Catalonia’s High Court launches new case against president Torra over banner hung in support of political prisoners and exiles

The court believes the Catalan leader might have committed a crime of disobedience when it took him over one week to have the banner removed in September last year

After being stripped of his seat in parliament ahead of the Supreme Court’s definitive ruling on his disbarment, on Monday Catalan president Quim Torra saw a fresh probe launched against him by Catalonia’s Hight Court [TSJC in Catalan]. The reason is the same that led to Torra’s conviction for disobedience: his refusal to remove a banner hanging on the façade of the seat of the Catalan government bearing a message in support of the political prisoners and exiles. Following a complaint lodged by [unionist platform] Impulso Ciudadano, on 19 September last year the TSJC gave Torra 48 hours to have the banner taken down. The Catalan leader refused to and eventually Catalan police officers removed it on September 27.

Now the TSJC has launched a fresh case against Quim Torra and Justice Carlos Ramon Rubio —the judge that also handled the previous case— has been tasked with leading the examination phase. Therefore, president Torra is likely to be summoned and deposed before the court decides whether to go ahead with the hearing phase or not. Both the public prosecution and Impulso Ciudadano pushed for it when they presented their case in court, whereas the Catalan government’s legal team argued against it.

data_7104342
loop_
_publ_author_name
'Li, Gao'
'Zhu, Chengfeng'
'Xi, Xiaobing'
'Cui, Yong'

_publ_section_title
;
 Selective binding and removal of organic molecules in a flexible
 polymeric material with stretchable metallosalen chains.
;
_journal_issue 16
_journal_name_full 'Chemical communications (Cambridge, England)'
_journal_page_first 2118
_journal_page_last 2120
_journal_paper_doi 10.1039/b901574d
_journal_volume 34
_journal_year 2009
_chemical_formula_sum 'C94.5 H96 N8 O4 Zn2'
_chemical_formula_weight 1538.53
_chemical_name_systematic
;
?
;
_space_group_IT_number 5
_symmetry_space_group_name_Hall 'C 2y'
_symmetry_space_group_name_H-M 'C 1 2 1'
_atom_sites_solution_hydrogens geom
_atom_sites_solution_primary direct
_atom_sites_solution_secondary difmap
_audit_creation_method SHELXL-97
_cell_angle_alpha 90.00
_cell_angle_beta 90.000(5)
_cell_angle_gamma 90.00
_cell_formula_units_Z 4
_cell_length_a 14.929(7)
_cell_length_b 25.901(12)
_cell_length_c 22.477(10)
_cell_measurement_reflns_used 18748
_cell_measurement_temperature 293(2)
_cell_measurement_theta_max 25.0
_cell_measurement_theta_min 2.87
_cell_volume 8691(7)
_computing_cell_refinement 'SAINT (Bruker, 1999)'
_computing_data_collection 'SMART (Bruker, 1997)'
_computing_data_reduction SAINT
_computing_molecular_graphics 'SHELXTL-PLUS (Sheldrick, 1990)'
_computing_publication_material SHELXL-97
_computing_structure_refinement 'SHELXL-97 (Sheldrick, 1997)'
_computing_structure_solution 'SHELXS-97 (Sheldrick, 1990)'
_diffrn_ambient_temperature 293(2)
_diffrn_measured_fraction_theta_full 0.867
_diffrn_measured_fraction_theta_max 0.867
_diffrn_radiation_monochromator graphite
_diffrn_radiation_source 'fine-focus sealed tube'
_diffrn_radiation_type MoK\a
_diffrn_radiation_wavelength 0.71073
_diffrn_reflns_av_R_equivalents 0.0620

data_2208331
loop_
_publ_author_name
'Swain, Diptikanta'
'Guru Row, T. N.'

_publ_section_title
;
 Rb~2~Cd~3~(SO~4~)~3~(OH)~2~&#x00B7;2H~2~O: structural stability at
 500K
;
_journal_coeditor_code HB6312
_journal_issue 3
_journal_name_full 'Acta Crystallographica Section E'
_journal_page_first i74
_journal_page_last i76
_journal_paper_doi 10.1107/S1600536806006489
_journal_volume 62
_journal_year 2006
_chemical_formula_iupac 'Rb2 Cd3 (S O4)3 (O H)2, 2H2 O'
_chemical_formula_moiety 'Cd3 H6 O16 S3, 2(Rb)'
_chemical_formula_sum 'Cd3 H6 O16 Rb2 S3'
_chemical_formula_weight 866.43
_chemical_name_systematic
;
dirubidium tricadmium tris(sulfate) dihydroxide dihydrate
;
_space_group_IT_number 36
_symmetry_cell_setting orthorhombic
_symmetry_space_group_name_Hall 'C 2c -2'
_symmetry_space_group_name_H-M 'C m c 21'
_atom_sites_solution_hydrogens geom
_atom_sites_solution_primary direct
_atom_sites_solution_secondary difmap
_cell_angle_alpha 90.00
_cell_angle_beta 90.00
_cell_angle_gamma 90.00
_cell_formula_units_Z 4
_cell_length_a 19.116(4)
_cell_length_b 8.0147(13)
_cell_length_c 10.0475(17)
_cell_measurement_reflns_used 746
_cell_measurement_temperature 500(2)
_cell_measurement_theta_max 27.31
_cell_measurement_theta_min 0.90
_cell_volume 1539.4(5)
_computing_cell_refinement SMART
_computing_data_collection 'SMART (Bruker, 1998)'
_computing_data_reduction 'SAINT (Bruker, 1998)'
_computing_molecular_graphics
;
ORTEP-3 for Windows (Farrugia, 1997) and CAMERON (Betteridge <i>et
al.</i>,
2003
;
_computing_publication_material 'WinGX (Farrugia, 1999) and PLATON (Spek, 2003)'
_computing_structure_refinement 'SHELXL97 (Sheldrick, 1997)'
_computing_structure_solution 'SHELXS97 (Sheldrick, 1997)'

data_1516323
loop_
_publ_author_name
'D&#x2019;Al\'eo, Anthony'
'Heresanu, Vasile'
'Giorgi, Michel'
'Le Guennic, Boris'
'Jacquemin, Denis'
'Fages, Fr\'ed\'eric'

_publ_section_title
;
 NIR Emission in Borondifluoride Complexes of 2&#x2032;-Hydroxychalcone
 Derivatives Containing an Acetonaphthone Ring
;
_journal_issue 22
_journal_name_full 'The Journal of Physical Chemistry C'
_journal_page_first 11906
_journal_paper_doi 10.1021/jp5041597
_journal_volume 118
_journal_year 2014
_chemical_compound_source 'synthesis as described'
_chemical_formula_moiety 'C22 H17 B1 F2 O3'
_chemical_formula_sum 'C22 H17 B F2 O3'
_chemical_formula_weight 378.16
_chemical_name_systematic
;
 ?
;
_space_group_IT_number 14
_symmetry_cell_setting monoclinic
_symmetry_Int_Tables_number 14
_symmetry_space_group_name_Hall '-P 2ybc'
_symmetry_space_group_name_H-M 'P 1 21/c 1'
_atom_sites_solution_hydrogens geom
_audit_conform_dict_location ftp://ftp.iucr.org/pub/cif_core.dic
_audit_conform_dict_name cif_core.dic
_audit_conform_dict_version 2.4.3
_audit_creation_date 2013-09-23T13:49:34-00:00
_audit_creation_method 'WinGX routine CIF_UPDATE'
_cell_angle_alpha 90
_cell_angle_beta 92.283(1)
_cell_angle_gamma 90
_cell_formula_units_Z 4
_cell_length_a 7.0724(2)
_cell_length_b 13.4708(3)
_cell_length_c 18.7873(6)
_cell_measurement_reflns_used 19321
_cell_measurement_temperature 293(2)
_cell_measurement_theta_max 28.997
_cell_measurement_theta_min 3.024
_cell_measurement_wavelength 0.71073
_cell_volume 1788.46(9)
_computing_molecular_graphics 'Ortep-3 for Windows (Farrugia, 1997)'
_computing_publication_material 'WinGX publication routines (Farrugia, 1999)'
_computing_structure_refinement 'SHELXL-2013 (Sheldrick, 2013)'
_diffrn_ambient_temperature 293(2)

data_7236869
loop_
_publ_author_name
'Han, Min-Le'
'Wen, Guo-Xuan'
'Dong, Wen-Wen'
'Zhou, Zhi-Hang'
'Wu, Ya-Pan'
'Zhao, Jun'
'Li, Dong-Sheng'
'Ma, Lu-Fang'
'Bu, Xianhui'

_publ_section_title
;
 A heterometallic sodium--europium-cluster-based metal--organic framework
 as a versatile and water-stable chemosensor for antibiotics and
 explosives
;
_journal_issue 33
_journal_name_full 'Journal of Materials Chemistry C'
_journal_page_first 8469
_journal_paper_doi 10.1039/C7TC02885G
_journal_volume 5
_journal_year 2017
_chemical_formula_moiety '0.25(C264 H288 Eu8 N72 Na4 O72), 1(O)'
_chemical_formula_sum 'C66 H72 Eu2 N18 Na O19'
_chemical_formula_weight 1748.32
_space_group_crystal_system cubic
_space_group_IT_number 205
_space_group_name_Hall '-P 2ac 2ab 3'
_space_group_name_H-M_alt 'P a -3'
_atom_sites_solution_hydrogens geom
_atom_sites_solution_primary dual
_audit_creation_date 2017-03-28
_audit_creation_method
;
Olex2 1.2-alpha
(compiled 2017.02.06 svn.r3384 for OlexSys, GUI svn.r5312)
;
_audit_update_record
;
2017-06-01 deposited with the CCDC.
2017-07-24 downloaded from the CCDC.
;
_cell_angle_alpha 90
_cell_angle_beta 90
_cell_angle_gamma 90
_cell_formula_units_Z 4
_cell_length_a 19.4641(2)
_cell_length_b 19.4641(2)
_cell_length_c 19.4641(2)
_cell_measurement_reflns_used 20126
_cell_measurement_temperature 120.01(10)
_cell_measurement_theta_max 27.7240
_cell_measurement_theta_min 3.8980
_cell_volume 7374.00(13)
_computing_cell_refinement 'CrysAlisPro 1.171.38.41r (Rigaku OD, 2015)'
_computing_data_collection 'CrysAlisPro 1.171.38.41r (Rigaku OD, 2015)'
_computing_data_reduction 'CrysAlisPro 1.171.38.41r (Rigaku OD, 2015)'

Impulso Ciudadano aimed to ensure that government buildings would remain “neutral” by insisting that no banner should be hung at any time, no merely during an election campaign. Now the TSJC has opened a separate probe to establish whether Torra disobeyed the court’s orders, ahead of a judgement about the crux of the matter: are the Catalan authorities allowed to hang a banner on the façade of the government’s building?

Furthermore, the unionist platform have announced that they will ask for a third case to be brought against Quim Torra, as on January 3 the banner was hung up again by members of the Catalan National Assembly (ANC) after Torra handed it over to them.


The Catalan president was quick to respond by means of a statement denouncing that the reason behind the fresh suit is to exact “revenge” as part of the “all-out lawfare waged against the Catalan independence movement”. “It has become apparent that the key issue was neither the election nor the institutions’ neutrality during the campaign —contrary to what many had claimed—, but the fact that the Spanish State has a problem with freedom of expression and upholding basic rights”, the statement says.

The president’s department emphasises that “Catalan president Quim Torra has always been consistent and honest in his defence of freedom of expression, as well as civil and political rights. That is why he did not remove the banner until the police turned up to do so, following a court injunction” and the statement goes on to say that the president’s legal counsel “will take any decisions necessary against this new judicial attack, which is to be examined by the same judge who saw the previous case”.

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